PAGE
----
Time off Work

1 week

2 weeks


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Contact Us

Gastric Bypass Surgery vs Gastric Sleeve Surgery


Adjustable

No

No


Anatomy Changes

The stomach is stapled and divided, and the intestine is rerouted to be connected to the smaller stomach, and then reconnected to the intestinal tract.

The stomach is reduced in size by approximately 60-80% along its larger outer curve. This morphs the stomach into a sleeve shape.


Approach to Weight Loss

Gastric Bypass surgery is a restrictive process, surgically creating a smaller pouch or "stoma", which limits the amount of food one can eat, as well as the calories and nutrients absorbed by the body.

The Gastric Sleeve is a restrictive procedure that limits the amount of food that can be eaten in one meal and reduces the feeling of hunger.


Average Weight Loss

On average, patients will lose about 60% of their excess body weight within the first 1-2years.*

The Gastric Sleeve allows for a quicker rate of weight loss, with an average of 55% of excess weight in 2 years.*


Dietary Guidelines

Over the course of the first year, caloric intake rises from 200 calories per day within the first couple weeks after surgery to 1,000 maximum after six months and continuing forward. High fiber, high sugar and high fat foods should be avoided and as with most weight loss surgeries, protein intake is important.

During the 1-2 year weight loss period, caloric intake should be between 600 and 800 calories, increasing to 1000-1200 calories per day once your desired weight loss goal is met. It is important to eat foods rich in protein and low in fats and calories. As with the LAP-BAND, you must avoid any drinks with caffeine or carbonation and drink 6-8 cups of water each day.


Eating Habits

Your diet will consist of four to five small meals each day, along with the standard 6-8cups of water per day, while avoiding drinking liquids during or within 30 minutes of a meal.

It is recommended you eat five small meals a day and resist the urge to snack. You should make sure all food is chewed thoroughly and that drinking liquids is avoided during meals. Also after meals, you should avoid laying down or resting horizontally.


Hospital Stay

8-9 days

Less than 24 hours


Medical Implant

No

No


Nutritional Supplements

Nutritional supplements after the surgery include Calcium, a standard multivitamin and Vitamin B12 supplements.

Recommended supplements include a standard multivitamin, calcium and vitamin B12supplements.


Operating Time

3-4 hour

1 hour


Recovery Time

6-8 weeks

3 weeks


Reversible

Yes

No


Surgery Benefits and Advantages

New developments in Gastric Bypass surgery allow many to be performed laparoscopically. The reduction in calories and nutrients absorbed by the body is larger, (called malabsorption), but can cause problems if the body does not absorb enough nutrients.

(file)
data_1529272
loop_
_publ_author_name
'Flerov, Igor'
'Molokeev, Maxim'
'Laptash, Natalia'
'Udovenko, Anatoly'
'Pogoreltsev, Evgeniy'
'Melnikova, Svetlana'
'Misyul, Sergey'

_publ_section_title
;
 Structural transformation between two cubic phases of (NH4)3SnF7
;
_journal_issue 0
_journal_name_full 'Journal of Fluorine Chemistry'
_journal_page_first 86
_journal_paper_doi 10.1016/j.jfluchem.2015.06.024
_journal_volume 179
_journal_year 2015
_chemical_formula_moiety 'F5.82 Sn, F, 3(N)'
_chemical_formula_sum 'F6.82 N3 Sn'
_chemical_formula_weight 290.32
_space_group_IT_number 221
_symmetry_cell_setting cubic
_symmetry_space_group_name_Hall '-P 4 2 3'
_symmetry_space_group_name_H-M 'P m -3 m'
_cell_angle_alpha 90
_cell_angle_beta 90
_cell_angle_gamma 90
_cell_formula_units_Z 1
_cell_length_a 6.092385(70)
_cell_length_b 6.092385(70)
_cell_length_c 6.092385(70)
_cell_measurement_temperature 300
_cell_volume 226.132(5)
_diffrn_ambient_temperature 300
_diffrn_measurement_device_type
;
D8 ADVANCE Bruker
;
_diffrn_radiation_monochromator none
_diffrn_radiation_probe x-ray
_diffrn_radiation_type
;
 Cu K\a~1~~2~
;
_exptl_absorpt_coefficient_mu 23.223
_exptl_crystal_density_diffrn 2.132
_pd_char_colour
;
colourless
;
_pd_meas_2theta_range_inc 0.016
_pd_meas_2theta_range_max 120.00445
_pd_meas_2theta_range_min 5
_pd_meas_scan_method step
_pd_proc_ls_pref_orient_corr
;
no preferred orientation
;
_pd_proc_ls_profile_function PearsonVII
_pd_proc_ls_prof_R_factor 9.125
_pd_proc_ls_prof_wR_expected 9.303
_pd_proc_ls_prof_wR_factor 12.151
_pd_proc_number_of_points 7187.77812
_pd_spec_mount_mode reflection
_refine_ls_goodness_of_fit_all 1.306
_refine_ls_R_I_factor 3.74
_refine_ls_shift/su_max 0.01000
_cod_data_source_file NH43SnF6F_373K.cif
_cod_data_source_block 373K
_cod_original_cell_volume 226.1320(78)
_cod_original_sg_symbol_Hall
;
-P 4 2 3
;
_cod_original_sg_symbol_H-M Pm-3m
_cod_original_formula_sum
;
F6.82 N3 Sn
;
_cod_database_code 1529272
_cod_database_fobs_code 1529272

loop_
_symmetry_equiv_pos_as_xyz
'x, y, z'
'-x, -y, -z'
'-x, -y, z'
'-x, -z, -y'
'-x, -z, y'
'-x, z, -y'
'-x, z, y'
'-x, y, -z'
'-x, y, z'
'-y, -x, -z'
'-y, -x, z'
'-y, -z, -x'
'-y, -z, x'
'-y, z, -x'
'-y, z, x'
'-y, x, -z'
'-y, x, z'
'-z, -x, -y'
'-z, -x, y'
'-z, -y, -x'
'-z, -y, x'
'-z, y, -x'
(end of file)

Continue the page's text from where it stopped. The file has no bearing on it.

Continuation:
The Gastric Sleeve does not require an implant and removes the portion of the stomach that produces Ghrelin, the hormone that creates the feeling of hunger. The Gastric Sleeve is also an excellent option to "stage" your weight loss procedures to reduce the risk of gastric bypass or duodenal switch surgeries. As with the LAP-BAND, the surgery is performed laparoscopically, so scarring is minimal.


Surgery Method

Laparoscopic

Laparoscopic


Surgery Risks and Disadvantages

As with any serious or weight loss surgery, there are the standard inherent risks of complications. Improper healing of the stapled and sealed areas can result in leakage, infection and abscess formation. Dumping syndrome may occur when consuming high-starch foods and desserts. Nausea and vomiting may occur, which may require major surgery if a stricture occurs.

As with any serious or bariatric surgery, there are the standard inherent risks of complications. Acid can leak from the point of stapling, which may require additional surgery or the use of a tube to drain the fluid. Certain foods may incur feelings of nausea, discomfort or vomiting. Smoking greatly increases the risk of blood clots, infection and a significant reduction in healing time as well as other complications.


Time off Work

3 weeks

2 weeks


Schedule a Free Consultation

Contact Us

Weigh the options yourself

While millions of obese Americans try diet, fitness, and medication programs to lose weight, these methods usually offer only short-term results.

Before you make the decision to undergo bariatric surgery, it is important to compare and contrast the available procedures to consider which option is best for you.